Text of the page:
For example, Mozilla develops Firefox with their primary focus on Linux, OSX and Windows. These are called Tier-1 platforms. FreeBSD, OpenBSD, NetBSD and Solaris are located at the bottom of the support list as Tier-3 platforms. Mozilla developers do not reliably have access to non-Tier-1 platforms or build environments. At any given time a Firefox built from mozilla-central for non-Tier-1 platforms may or may not work correctly or build at all. Tier-3 platforms have a maintainer or community which attempt to keep the platform working. These platforms are not supported by Mozilla’s continuous integration process, and Mozilla does not routinely test on these platforms.
This means that maintainers on FreeBSD has to spend an extra amount of time to make sure that applications such as Firefox compile and work on FreeBSD. And often when problems arise the Mozilla developers doesn’t pay as much attention to the issues as they do when problems arise on Linux, Windows or OSX. The same goes for other Linux centric third party applications.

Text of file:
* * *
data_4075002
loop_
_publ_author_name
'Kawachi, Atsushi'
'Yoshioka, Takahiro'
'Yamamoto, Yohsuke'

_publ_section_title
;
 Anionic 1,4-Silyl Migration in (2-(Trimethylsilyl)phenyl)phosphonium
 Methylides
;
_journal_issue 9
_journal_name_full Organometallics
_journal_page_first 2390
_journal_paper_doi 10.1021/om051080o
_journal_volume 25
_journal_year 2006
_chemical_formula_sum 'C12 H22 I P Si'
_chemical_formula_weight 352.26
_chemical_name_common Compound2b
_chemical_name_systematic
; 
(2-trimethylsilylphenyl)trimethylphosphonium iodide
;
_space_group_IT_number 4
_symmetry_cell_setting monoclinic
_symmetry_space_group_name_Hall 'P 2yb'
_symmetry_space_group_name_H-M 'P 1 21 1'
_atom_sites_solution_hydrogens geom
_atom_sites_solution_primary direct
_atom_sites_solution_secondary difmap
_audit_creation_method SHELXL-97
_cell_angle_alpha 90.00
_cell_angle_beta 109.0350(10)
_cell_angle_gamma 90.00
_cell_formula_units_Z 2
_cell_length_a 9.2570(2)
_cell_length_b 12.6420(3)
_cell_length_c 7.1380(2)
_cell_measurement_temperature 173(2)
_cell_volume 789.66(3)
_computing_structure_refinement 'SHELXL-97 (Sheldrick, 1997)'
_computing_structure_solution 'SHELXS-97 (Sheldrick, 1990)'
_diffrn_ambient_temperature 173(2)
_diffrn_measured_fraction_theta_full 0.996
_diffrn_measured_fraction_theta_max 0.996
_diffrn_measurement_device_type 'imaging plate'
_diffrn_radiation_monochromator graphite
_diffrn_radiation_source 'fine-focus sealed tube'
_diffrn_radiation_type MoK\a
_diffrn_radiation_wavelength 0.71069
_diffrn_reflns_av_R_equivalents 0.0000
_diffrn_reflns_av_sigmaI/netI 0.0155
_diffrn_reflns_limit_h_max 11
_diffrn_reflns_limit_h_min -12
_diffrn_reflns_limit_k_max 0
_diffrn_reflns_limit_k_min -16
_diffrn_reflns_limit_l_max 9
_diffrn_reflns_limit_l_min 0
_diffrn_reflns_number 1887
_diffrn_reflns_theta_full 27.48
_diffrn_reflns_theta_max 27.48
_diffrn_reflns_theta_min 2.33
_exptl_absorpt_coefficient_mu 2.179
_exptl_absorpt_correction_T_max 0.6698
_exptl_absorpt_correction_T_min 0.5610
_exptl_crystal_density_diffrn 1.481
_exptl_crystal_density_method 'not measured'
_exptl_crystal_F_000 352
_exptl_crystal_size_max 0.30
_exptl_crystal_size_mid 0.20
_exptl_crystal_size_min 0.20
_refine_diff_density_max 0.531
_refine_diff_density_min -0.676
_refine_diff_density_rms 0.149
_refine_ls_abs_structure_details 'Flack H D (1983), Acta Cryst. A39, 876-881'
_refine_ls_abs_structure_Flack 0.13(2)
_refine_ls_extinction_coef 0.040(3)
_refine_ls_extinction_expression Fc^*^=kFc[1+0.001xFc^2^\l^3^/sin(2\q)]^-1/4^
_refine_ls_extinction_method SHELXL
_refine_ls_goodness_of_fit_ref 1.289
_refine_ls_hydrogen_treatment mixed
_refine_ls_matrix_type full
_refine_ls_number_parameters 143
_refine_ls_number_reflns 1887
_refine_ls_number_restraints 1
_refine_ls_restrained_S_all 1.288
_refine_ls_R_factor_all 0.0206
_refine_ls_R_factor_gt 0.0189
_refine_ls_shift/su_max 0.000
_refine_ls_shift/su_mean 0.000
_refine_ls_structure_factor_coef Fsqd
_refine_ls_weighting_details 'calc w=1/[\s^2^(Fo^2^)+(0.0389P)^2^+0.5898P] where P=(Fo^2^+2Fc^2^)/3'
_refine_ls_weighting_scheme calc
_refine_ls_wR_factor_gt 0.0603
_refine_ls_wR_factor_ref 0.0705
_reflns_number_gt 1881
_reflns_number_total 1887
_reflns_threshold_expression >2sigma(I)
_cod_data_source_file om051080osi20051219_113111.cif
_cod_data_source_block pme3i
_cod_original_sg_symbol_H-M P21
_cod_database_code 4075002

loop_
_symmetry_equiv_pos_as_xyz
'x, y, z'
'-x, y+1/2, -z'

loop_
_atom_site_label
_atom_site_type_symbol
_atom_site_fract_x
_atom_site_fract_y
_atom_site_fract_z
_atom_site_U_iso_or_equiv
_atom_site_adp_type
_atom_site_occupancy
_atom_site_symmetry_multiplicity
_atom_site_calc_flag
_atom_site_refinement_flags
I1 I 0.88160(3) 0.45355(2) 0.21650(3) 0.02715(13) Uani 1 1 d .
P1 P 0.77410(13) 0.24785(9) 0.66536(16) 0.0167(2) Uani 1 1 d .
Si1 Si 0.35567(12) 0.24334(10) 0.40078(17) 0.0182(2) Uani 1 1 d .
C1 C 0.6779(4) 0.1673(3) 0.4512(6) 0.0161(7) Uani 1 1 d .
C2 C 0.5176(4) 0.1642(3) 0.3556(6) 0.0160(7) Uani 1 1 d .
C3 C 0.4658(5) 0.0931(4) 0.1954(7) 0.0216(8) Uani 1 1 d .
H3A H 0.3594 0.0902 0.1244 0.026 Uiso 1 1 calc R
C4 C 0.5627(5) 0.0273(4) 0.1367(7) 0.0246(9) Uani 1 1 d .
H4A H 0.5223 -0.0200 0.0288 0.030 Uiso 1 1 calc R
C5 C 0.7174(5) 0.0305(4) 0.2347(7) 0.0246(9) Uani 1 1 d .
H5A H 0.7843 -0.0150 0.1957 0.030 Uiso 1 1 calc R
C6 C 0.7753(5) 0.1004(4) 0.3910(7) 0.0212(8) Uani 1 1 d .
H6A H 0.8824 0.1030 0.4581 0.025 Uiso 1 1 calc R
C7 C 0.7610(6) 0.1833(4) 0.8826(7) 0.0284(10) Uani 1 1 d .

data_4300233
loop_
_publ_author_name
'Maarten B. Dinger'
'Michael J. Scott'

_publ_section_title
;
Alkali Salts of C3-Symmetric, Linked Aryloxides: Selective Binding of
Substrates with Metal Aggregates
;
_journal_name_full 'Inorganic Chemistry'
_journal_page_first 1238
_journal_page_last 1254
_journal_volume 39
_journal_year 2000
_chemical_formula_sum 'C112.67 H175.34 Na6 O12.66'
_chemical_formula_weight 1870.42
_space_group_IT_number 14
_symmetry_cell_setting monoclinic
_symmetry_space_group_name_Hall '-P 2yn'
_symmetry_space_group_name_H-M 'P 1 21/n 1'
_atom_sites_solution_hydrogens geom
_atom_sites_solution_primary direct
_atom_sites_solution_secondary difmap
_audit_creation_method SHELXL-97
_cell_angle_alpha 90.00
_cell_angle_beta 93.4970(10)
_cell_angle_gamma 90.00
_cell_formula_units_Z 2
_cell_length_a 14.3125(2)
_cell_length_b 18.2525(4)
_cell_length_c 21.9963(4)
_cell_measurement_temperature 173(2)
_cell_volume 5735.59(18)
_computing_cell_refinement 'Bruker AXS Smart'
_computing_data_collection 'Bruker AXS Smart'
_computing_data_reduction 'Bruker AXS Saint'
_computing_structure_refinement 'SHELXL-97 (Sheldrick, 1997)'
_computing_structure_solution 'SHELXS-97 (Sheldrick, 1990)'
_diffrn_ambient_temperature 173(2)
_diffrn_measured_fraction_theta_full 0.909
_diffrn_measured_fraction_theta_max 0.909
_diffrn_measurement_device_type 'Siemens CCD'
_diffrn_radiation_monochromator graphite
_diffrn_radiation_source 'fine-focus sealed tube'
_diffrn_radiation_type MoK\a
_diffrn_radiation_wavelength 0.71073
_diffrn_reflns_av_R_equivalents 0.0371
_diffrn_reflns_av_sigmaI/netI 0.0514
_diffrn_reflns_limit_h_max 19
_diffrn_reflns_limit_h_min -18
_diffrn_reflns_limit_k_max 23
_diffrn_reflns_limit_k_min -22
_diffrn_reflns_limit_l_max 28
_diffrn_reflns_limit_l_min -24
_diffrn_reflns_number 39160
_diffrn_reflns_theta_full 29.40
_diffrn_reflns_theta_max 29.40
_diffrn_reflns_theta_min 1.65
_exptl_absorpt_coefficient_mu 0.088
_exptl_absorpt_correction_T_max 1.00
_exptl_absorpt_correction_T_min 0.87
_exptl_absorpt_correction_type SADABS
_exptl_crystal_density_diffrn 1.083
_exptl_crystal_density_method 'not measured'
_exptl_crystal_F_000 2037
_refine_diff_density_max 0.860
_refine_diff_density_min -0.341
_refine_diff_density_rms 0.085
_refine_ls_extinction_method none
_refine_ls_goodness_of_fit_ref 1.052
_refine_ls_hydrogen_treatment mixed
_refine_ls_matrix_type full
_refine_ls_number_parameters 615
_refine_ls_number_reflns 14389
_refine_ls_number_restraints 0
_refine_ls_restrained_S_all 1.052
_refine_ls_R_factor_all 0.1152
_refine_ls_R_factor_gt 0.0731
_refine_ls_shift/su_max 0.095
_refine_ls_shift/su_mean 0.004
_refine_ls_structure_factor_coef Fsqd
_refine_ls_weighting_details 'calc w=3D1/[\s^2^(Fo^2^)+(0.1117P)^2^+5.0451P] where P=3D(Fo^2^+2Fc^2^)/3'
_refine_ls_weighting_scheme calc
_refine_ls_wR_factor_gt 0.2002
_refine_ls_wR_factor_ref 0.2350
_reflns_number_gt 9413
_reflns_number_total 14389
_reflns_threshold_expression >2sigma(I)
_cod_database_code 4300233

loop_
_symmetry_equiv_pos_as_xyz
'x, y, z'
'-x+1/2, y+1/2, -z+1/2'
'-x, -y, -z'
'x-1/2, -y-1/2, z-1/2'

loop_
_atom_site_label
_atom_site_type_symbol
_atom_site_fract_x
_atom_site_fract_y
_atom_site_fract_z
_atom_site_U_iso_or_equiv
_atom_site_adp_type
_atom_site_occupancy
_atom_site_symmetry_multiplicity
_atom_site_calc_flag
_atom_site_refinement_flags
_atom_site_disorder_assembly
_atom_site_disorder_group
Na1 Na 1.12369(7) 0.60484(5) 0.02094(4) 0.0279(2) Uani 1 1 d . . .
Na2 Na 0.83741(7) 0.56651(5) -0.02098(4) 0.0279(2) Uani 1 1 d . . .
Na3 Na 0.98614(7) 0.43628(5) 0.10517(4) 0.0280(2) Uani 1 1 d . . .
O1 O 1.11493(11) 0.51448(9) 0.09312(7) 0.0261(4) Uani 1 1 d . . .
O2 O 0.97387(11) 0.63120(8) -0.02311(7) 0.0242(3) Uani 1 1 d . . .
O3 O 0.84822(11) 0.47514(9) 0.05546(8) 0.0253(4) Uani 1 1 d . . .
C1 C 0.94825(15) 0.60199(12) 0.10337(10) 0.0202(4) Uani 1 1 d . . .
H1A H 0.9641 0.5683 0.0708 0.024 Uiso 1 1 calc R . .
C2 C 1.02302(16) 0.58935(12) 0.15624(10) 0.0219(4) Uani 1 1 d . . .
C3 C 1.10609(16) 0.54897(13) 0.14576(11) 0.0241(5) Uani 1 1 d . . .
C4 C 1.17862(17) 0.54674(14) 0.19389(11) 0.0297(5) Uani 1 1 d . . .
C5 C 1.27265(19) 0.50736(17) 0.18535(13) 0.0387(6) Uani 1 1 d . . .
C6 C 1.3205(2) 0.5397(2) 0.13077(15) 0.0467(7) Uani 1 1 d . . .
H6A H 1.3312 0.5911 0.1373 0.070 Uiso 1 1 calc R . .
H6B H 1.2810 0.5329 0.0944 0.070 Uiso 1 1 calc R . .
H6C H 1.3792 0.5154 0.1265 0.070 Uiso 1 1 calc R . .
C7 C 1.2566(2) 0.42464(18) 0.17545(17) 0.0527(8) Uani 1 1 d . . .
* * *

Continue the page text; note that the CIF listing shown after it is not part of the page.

This doesn’t mean that these applications doesn’t work on FreeBSD, it just means that occasionally you might experience a problem of some kind.
I am running FreeBSD on both servers and desktop workstations, where I recently have migrated systems running ZFS on both Debian GNU/Linux and Arch Linux to FreeBSD. I have experienced an increase not only in performance, but also in reliability because of the better integration that FreeBSD provides for ZFS.
It is a real shame that FreeBSD hasn’t received the same amount of attention as GNU/Linux. In many many cases, especially on production servers and in commercial usage, a company can gain much by running FreeBSD rather than Linux and often the only reason why they do run Linux is because of habit and a lack of knowledge about FreeBSD.
The next time you need to deploy a new system I recommend that you investigate and test out FreeBSD too. It is well worth your time.